"Teaching seems to be winning the battle for the hearts and minds of maths graduates," says Charlie Ball, labour market information manager at Graduate Prospects.

Other statistics back this. The Teacher Training Agency (TTA) says 2,350 people began maths teacher training last academic year, with an additional 200 who were expected to begin on flexible programmes. In all, the numbers of new entrants are up by 1,000 on the numbers of five years ago.

Mary Doherty, director of teacher supply and recruitment at the TTA, says increasing numbers are swapping the boardroom for the classroom as they find themselves jaded by the pressures of business life and want to put something back. "Teaching is a challenging job but you can leave school at three o'clock, pick up your own children from school, take them swimming and then maybe sit down in the evening and do a couple of hours of marking," she says. "You can make decisions about how to structure your time out of work and when you are in work you're doing something fulfilling that gives you a real buzz."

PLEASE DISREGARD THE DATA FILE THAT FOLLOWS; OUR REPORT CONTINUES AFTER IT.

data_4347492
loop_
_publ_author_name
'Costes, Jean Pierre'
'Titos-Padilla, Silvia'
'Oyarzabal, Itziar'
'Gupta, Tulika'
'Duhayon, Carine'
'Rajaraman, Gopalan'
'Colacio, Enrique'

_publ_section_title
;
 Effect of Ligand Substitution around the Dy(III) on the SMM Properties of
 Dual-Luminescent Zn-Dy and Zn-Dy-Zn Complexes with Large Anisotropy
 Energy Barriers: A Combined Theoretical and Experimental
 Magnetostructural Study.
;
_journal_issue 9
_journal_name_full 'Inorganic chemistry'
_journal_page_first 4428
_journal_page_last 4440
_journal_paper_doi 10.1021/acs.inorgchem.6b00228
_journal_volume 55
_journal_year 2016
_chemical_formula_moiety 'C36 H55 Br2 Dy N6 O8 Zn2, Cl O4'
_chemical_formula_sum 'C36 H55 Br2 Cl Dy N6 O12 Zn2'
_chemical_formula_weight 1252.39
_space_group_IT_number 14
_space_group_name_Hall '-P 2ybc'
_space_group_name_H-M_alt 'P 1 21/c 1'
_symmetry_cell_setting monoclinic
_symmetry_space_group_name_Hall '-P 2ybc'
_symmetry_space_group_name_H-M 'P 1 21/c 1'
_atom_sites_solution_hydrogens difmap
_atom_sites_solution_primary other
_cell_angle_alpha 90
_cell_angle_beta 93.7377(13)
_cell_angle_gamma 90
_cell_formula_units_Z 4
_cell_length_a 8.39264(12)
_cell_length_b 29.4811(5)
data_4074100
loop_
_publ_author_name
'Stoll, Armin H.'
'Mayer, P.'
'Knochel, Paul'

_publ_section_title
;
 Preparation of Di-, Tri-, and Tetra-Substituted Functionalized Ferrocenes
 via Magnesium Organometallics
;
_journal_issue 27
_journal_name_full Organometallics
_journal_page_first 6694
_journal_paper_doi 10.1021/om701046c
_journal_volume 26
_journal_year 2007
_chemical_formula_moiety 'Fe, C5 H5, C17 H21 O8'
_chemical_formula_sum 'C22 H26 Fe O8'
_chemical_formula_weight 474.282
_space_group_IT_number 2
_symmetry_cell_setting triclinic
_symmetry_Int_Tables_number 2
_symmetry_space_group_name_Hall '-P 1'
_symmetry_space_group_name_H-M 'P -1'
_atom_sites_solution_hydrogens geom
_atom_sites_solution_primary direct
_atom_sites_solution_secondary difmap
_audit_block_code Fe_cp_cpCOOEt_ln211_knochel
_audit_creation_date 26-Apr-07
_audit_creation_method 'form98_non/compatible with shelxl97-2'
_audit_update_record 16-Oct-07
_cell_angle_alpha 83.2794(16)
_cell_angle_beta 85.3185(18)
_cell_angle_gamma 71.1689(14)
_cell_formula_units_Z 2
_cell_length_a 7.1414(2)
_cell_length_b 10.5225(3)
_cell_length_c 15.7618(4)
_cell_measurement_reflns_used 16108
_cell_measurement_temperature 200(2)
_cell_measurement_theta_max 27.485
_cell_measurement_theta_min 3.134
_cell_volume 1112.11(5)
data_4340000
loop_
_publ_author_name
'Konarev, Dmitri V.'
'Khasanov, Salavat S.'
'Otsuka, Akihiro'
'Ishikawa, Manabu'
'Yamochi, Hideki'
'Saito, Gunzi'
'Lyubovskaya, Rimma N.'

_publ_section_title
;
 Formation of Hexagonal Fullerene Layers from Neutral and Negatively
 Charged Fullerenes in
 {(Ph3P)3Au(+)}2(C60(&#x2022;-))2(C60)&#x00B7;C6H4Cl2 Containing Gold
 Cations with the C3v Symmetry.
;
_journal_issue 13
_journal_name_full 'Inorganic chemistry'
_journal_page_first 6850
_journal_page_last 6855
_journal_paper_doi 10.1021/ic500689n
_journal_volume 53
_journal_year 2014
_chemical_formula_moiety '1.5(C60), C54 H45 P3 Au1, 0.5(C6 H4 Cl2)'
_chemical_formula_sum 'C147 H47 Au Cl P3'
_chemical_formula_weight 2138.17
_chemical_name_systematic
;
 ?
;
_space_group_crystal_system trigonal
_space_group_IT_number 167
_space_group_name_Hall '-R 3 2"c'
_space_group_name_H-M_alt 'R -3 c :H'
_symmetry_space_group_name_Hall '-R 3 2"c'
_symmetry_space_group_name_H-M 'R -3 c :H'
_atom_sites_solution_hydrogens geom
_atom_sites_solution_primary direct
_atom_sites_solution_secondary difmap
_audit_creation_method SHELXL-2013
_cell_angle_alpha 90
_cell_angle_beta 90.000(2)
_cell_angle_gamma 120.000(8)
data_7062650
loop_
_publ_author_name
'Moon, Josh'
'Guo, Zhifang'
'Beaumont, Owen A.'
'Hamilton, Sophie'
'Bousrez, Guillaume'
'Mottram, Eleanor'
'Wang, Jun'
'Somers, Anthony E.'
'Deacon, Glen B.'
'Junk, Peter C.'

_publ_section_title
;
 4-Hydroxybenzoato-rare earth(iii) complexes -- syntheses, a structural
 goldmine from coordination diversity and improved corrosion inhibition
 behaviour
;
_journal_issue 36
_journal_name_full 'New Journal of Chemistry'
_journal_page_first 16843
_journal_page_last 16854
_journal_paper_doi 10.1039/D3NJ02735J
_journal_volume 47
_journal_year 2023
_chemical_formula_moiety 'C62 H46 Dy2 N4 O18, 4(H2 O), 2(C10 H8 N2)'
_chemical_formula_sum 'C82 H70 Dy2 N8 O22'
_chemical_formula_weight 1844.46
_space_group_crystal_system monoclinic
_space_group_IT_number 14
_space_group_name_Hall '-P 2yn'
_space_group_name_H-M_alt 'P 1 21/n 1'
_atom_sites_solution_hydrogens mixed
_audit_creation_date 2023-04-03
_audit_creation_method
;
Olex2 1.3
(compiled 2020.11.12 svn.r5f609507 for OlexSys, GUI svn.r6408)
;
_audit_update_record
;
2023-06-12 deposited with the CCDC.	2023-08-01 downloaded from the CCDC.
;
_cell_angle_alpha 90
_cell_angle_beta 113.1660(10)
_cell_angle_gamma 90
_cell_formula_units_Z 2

And it no longer involves a major financial sacrifice. Starting salaries for teachers compare favourably with many other graduate careers - a newly qualified teacher can expect to start on at least £18,558, rising to £22,059 in inner London - and scarcity means a premium for the would-be maths teacher. Those who sign up to be maths teachers enjoy a tax-free £6,000 training bursary (rising to £7,000 from September) and a taxable £4,000 (£5,000 from September) golden hello.

It doesn't take a maths teacher to work out that this adds up to nice a little welcome package. But financial support alone won't breach the recruitment gap. "The measures are not making a big enough difference quickly enough," says Colin Matthews of the Advisory Committee on Maths Education, highlighting the severity of the shortage, problems with retention, the ageing demographics of the existing teaching population and the lack of financial incentives in the further education sector, home to 50 per cent of post-16 maths education.